There are many unique characteristics attached to real estate or ad valorem law which greatly affect the value of land and the subsequent tax levied. The general characteristics for an individual's annual ad valorem tax can be split into two basic groups:economic characteristics and physical characteristics.
Each variable within these two groups will shift the assessed value of land and the amount of tax levied on a property owner. Real Estate, like most products have a value attached that fluctuates greatly based on physical and economic factors. The value of land is calculated based on a detailed formula; the assessment calculation will encompass such variables or characteristics on a piece of land or property.
The economic and physical characteristics that influence the assessment value of land and the subsequent ad valorem tax levied are scarcity, improvements made to the land, area preference, and permanence. Like all products, the value of a good will shift depending on its availability. The economic factors that go into the ad valorem tax are all dramatically connected.
The supply of land, like all things has a ceiling; more land cannot be magically produced or manufactured. The scarcity of land varies greatly based on geographic region or neighborhood. Less densely populated states will offer a prospective buyer more land than congested urban areas or states. The more densely populated a state is the more scarce the land becomes, thus making it more valuable and prone to higher ad valorem taxes.
The term scarcity as it pertains to the ad valorem tax can also be synonymous with demand. Pieces of property in desired neighborhoods will often times have a high demand. The perpetual demand is a result of factors like good schooling, wealthy area low crime etc. When the demand is constantly high, the supply of property is generally scarce. The high demand mixed in with a limited supply will generate higher ad valorem taxes; the same is also true when the variables are flipped, a low demand in a less densely populated market will yield lower ad valorem taxes.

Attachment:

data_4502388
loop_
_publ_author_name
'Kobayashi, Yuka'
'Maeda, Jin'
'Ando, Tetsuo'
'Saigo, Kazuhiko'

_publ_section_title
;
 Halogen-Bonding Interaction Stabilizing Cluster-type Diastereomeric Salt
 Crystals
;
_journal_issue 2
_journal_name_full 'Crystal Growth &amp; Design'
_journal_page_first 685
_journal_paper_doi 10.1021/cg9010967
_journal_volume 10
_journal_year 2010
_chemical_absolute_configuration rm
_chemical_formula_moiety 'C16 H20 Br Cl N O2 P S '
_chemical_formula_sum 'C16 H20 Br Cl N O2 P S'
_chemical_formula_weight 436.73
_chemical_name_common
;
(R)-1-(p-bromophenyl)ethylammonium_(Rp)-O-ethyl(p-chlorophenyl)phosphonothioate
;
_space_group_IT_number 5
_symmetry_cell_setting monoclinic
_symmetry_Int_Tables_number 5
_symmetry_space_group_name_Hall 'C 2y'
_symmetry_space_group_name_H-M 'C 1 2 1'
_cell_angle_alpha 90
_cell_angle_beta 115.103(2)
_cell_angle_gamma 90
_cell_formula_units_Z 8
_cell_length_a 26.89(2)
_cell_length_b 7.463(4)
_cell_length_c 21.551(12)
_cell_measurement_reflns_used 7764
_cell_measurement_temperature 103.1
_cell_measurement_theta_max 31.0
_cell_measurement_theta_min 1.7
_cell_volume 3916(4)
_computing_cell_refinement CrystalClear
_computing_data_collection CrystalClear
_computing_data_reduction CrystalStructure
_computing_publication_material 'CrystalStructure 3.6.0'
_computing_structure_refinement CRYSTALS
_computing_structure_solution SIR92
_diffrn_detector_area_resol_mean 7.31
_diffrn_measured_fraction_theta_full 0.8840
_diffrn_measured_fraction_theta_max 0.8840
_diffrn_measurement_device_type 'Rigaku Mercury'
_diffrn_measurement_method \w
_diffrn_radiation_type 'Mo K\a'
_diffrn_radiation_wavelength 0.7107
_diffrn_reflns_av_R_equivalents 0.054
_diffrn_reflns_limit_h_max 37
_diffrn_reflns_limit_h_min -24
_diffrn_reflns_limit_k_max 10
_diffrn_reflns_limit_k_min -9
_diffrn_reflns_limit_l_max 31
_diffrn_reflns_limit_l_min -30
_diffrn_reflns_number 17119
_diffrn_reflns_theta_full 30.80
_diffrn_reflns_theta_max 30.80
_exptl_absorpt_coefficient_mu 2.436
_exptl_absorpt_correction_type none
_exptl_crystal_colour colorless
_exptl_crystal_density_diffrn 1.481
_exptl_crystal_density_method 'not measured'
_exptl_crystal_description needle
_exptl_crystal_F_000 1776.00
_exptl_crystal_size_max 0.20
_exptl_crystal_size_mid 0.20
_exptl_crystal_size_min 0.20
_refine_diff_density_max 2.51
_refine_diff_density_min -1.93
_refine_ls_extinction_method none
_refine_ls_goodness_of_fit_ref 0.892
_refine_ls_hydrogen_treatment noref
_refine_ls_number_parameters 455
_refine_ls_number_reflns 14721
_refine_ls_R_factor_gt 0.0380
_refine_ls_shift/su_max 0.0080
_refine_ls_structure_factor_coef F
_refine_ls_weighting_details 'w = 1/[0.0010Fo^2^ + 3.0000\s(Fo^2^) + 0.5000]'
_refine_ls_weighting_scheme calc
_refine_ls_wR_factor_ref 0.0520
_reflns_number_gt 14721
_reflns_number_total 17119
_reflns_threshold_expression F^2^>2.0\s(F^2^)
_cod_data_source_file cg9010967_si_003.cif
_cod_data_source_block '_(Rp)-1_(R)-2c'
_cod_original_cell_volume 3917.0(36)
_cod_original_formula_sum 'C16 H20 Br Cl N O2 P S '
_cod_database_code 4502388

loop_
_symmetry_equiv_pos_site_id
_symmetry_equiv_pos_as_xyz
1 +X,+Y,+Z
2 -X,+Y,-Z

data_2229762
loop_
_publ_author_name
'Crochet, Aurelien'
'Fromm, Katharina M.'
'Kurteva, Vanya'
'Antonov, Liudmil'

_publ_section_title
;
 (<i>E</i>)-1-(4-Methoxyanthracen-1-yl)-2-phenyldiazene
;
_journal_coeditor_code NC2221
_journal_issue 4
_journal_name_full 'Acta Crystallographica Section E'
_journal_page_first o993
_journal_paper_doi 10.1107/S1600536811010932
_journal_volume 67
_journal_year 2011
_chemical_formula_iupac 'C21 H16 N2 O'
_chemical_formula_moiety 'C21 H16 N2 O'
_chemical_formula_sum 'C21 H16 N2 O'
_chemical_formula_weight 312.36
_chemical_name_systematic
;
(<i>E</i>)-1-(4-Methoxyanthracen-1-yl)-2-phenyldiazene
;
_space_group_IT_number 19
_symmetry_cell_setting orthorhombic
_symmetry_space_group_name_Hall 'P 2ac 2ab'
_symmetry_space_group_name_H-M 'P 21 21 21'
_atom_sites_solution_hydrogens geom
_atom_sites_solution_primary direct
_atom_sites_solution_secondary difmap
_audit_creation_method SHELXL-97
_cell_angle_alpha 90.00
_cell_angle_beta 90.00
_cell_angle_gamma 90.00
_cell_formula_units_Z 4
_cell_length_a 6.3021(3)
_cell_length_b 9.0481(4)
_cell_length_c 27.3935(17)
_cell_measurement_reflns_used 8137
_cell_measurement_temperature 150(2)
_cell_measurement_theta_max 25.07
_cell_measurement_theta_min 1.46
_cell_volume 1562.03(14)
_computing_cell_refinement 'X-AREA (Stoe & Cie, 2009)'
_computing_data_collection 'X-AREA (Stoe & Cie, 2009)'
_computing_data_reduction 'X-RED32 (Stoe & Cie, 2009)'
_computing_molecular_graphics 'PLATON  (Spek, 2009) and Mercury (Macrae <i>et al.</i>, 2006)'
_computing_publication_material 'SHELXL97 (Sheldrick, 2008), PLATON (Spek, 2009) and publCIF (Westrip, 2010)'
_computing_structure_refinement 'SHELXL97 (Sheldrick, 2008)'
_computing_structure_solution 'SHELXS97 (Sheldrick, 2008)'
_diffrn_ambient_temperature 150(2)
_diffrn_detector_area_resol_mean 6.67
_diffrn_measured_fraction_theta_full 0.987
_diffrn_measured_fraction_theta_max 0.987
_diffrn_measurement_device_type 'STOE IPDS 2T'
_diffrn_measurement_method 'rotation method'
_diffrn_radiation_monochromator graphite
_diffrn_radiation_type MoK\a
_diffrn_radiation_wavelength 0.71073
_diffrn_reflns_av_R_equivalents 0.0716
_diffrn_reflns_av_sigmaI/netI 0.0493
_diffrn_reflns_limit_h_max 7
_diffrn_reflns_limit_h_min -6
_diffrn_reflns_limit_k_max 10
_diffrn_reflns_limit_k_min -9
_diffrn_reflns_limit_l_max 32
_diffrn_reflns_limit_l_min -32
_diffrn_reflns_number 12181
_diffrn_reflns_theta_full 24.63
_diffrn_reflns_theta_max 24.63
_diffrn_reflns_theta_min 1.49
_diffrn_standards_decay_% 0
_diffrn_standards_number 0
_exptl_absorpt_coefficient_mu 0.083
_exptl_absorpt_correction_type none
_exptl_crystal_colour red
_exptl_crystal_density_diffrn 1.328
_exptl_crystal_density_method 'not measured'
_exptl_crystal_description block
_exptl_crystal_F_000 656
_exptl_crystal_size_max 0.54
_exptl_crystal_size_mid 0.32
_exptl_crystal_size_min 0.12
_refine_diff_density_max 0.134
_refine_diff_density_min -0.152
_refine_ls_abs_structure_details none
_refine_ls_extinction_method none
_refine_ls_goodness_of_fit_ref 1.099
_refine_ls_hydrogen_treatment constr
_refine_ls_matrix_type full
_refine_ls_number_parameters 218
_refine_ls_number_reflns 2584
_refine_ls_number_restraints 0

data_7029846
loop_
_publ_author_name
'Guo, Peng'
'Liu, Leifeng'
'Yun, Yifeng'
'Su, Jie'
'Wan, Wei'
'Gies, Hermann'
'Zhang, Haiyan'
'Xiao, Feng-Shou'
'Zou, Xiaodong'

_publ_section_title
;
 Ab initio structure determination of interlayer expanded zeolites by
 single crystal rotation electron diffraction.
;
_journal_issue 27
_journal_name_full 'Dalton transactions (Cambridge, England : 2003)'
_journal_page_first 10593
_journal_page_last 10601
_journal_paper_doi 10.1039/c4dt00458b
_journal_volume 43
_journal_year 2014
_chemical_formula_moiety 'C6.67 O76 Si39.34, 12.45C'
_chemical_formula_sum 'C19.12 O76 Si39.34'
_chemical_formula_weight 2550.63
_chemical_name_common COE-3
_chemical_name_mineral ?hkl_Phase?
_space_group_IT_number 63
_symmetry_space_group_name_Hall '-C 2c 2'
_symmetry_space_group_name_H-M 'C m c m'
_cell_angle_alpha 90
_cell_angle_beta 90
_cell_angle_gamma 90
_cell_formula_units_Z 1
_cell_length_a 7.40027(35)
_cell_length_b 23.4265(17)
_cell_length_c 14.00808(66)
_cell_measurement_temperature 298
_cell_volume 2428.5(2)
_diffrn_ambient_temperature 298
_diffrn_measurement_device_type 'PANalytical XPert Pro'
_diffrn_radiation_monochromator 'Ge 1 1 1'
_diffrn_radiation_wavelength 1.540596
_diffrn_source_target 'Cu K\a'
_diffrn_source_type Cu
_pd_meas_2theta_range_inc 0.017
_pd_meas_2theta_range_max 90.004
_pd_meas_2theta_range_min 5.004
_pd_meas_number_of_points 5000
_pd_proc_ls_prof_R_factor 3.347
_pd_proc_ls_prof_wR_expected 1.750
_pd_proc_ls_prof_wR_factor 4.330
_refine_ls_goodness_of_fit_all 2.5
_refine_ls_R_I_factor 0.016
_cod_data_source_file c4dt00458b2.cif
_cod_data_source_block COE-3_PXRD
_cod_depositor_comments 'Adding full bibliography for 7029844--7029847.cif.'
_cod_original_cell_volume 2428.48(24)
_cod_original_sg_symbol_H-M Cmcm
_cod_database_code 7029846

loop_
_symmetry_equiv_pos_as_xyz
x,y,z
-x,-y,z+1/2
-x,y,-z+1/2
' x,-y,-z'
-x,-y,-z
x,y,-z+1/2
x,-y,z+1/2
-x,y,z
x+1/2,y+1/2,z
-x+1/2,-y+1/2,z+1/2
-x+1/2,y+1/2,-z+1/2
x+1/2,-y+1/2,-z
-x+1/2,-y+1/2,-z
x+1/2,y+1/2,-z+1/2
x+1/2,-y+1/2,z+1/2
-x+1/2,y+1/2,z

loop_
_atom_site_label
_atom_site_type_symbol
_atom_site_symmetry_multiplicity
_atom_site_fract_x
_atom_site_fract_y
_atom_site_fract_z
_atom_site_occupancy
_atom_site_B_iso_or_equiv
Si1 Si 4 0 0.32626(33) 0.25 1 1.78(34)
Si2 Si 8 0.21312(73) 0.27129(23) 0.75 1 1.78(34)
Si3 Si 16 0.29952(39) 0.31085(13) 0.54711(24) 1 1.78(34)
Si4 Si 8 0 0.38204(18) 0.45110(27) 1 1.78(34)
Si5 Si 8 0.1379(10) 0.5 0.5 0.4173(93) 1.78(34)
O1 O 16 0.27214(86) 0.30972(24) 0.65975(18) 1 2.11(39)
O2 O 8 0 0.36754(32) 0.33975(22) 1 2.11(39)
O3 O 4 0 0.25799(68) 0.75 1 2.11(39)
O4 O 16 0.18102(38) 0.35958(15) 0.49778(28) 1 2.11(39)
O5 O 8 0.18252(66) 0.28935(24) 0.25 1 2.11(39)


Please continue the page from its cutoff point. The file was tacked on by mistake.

Directly attached to scarcity is improvements or renovation made on the land. Dilapidated or run down areas are less likely to have renovated property than those areas which are highly sought after. Improvements made on one house of a neighborhood will not only effect the value of the refurbished home in question, but also of the surrounding homes, and the community as a whole. Renovations will increase a property's assessed value which will consequently increase the ad valorem tax.
That being said, improvements made to one's property are beneficial; they offer a landowner a substantial tax exemption, which in essence should more than offset the increased rate of taxes. Improvements also pertain to businesses entering a neighborhood-if a large corporation builds an office in a community the value of the neighborhood and the ad valorem tax will increase due to an influx of jobs or increased attraction.
Similar to renovations or appearance, permanence is also an economic characteristic that effects the ad valorem tax. The infrastructure of a building or piece of land is reviewed thoroughly during the assessment process. Homes or land in areas with limited utilities such as sewers, drainage, water, and electricity will be greatly devalued and decreasingly taxed. Areas that do offer these utilities, and are built from good materials will have a higher value and thus an increased ad valorem tax.
These above economic factors are all appropriately tied into area preference. The common cliche attached to real estate is "location, location, location." The value of a home will fluctuate greatly based on the location of the land, and how strongly it is desired. If you need legal advice and assistance, contact real estate lawyers.